MS 190: Authorship is the course website for the Fall 2006 Media Studies senior seminar at Pomona College in Claremont, California.
So I just got back from the most entertaining conversation at dinner. Well, it was necessarily entertaining, but it really was thought-provoking and involved three members of our Seminar and one Philosophy major. It started when I referred to the person who will be living next door to me next semester as a "rando", short for "random person" since it was not by our design that he will be living there. This word was not my own invention, but it is one of my favorites and thus I use it as much as humanly possible. We then collectively realized that this is a trend in our contemporary culture - shortening words from their original forms, as in "poss" for "possibly"; "whatevs" for "whatever"; "sitch" for "situation"; "probs" for "probably"; and I have no idea how to even begin spelling the modification for "usual" but I'm pretty sure you know what it sounds like.
"Postmodernist discourses are often exclusionary,' begins Bell Hooks in "Postmodern Blackness." Throughout her article on the relationship between postmodernism and the black experience, Hooks suggests that this discourse and its ramifications for experience and identity ought to be extended to marginalized groups (namely "black folks" and feminists). However, she also argues that black women authors should be "approached with intellectual seriousness." She simultaneously advocates for the intellectualization (is that a word?) of marginalized groups, and also the importance of making discourses accessible. I think we must have different definitions of accessible, because I don't think the majority of these marginalized groups would understand much less relate to much of the article. She dismisses "specialized audience" to which critical voice is directed, yet she is most definitely addressing this exact audience. Finally, towards the end, she truly advocates discissing postmodern ideas with "underclass non-academic black folks."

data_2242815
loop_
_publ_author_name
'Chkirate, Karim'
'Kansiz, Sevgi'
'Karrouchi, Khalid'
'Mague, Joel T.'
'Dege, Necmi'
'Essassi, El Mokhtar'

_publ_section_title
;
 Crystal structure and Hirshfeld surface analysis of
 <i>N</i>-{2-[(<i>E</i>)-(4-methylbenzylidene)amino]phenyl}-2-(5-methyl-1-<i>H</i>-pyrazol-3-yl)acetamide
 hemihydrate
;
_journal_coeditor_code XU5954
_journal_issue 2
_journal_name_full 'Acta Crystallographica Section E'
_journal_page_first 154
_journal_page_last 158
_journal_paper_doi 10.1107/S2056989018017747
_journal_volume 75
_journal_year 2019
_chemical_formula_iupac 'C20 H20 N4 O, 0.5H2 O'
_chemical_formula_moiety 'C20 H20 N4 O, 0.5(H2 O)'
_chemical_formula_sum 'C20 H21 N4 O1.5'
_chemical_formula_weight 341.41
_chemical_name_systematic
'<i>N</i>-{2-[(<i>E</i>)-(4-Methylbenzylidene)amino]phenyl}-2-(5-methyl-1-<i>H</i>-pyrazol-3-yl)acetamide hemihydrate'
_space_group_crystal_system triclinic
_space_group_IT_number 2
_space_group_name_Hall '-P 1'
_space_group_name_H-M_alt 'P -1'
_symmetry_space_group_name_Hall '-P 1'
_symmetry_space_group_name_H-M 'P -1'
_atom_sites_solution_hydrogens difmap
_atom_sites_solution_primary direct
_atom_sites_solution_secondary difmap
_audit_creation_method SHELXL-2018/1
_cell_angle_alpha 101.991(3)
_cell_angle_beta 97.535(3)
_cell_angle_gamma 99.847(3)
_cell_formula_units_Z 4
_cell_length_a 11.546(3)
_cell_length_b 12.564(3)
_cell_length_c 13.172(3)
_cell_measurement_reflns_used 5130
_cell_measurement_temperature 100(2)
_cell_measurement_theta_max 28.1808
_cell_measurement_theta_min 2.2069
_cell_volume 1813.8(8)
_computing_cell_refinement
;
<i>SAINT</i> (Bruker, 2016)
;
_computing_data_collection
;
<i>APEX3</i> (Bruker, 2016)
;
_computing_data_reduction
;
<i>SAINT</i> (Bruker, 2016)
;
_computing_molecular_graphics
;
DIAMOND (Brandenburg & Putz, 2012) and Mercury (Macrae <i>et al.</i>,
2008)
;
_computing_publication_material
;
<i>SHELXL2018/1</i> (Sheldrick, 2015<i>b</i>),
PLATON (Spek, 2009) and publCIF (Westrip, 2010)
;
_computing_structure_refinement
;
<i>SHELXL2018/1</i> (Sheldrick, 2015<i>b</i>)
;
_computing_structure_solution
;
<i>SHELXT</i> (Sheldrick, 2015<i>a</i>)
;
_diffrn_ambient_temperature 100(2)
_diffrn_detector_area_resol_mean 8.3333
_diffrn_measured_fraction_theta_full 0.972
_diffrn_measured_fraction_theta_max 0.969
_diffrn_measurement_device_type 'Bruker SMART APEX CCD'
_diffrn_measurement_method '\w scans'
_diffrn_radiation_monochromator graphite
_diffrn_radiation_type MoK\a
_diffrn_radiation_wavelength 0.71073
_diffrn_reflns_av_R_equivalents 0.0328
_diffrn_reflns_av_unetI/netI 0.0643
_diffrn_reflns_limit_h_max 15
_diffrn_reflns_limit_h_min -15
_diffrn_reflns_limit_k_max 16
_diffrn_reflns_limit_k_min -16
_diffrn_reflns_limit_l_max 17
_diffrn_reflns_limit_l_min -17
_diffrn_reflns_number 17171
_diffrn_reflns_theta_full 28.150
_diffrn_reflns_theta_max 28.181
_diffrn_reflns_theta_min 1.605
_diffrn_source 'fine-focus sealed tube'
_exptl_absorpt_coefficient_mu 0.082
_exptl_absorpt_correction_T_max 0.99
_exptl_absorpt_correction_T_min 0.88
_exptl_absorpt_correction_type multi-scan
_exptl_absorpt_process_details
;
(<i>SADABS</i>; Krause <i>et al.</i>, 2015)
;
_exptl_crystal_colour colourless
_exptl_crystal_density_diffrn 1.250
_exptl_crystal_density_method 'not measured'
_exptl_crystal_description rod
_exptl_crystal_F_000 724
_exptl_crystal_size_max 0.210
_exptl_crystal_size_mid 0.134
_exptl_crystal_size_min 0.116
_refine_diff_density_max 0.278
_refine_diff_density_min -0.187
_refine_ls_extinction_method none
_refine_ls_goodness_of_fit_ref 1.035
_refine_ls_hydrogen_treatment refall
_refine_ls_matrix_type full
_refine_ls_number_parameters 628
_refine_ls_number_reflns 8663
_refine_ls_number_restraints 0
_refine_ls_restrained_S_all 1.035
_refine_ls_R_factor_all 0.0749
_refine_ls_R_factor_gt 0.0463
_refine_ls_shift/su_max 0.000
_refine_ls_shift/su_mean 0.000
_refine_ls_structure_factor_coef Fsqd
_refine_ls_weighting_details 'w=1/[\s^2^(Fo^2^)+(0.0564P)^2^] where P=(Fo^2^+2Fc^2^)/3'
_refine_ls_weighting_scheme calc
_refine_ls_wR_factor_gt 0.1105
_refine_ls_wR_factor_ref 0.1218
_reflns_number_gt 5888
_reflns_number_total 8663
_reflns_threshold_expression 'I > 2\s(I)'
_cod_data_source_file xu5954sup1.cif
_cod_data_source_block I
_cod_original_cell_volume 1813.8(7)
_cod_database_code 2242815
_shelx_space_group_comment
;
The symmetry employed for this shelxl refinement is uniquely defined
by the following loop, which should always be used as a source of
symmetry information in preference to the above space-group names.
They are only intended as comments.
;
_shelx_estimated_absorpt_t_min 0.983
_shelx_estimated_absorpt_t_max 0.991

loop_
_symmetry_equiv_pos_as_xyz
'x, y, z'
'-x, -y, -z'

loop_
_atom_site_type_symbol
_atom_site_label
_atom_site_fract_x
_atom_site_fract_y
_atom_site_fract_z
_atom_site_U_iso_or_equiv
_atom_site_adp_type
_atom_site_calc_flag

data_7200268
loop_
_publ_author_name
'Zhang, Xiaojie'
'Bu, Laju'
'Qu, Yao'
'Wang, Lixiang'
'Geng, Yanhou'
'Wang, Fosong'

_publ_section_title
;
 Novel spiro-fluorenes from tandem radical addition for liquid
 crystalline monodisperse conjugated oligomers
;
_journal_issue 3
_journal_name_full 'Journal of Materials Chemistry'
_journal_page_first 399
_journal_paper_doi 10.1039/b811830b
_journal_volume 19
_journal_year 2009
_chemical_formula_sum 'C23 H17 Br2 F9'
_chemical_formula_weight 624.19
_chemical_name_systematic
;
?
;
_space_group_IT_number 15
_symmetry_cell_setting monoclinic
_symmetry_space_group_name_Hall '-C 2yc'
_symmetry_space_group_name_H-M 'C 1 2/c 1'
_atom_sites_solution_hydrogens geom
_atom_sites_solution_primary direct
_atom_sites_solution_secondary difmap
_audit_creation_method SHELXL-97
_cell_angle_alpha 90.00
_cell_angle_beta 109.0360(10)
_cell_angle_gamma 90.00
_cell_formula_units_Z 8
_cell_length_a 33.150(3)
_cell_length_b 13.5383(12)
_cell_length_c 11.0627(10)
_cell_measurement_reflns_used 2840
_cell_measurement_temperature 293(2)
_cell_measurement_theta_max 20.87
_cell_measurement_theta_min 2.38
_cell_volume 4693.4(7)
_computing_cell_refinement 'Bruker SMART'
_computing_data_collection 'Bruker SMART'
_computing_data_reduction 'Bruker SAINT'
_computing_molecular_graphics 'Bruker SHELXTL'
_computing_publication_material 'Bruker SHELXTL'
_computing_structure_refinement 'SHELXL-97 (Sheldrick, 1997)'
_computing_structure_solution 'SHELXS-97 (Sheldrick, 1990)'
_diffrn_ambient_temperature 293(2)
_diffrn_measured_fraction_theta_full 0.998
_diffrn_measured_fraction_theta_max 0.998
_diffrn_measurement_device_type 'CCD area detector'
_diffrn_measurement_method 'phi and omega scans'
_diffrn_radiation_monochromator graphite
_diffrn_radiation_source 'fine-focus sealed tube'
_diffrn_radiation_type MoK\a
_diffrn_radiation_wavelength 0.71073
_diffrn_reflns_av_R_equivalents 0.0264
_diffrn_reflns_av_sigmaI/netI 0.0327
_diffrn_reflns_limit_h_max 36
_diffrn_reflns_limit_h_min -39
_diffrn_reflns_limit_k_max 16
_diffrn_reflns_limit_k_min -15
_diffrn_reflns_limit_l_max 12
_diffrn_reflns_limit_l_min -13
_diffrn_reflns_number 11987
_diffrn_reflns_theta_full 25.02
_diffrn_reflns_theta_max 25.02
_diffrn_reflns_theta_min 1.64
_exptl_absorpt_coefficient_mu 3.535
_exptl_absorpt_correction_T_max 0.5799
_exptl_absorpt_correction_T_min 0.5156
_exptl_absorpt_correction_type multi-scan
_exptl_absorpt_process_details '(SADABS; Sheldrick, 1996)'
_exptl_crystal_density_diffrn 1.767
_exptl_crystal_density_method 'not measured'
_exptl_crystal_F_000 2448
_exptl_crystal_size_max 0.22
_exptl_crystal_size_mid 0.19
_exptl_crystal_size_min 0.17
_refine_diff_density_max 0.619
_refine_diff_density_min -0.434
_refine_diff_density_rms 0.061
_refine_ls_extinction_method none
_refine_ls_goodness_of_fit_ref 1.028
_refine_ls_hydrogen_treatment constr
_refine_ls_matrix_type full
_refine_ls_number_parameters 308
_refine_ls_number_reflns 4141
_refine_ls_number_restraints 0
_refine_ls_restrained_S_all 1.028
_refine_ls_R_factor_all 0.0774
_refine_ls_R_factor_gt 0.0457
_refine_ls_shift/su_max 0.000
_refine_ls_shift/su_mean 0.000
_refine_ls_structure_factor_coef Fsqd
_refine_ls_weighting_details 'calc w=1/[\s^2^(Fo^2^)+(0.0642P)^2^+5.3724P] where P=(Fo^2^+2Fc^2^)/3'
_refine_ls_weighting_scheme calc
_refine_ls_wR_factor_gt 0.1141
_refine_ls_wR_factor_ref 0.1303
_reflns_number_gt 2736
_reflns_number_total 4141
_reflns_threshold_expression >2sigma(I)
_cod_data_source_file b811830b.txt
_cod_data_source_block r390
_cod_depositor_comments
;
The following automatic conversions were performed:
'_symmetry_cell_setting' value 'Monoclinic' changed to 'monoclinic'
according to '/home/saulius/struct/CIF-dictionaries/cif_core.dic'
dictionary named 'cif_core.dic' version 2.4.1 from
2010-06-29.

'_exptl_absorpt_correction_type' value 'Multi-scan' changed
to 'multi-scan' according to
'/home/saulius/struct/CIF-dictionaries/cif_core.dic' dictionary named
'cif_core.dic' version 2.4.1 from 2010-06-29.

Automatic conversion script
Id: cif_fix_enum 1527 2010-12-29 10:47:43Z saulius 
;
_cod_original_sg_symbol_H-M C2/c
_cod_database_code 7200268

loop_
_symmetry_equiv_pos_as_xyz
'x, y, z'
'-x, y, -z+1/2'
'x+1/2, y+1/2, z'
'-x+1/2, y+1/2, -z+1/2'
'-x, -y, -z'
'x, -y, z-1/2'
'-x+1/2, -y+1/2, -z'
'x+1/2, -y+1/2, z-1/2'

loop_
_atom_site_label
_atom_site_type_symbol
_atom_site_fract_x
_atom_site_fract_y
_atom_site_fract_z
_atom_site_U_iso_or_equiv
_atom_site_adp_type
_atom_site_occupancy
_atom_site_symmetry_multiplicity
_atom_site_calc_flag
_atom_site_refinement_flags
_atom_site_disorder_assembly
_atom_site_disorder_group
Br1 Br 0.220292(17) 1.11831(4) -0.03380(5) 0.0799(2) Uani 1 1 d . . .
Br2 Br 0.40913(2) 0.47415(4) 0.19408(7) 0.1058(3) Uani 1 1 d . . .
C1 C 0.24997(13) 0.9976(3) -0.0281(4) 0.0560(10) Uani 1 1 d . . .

Both authors brought up the issue of language as a stumbling block in the participation of non-mainstream groups in the mainstream of intelligentsia. As someone who's grown up surrounded by academics (I'd say a good 1/3 of my family, extended and otherwise, are professors), this is not something that I ever realized was a problem, as academic-speak comes almost more naturally to me than that Spanish I took for four or five years.
As someone who would probably be considered a member of both oppressed groups that we are considering this week (as a woman, and as a "racial minority"), I have to wonder what the solution to the problem of the dominant academic language being sourced from a different "culture" would look like. As Bell Hooks discusses it, it makes perfect sense--black youth choose not (or perhaps cannot) to participate as heavily in what might be considered "high culture" or "academic" cultural pursuits simply because these activities, as we perceive them in the wider Western culture, simply have no bearing on their cultural experience... they are not framed in a "language" or set of conceptual building blocks which they can consider their own, and therefore a language they feel they cannot adequately express themselves in.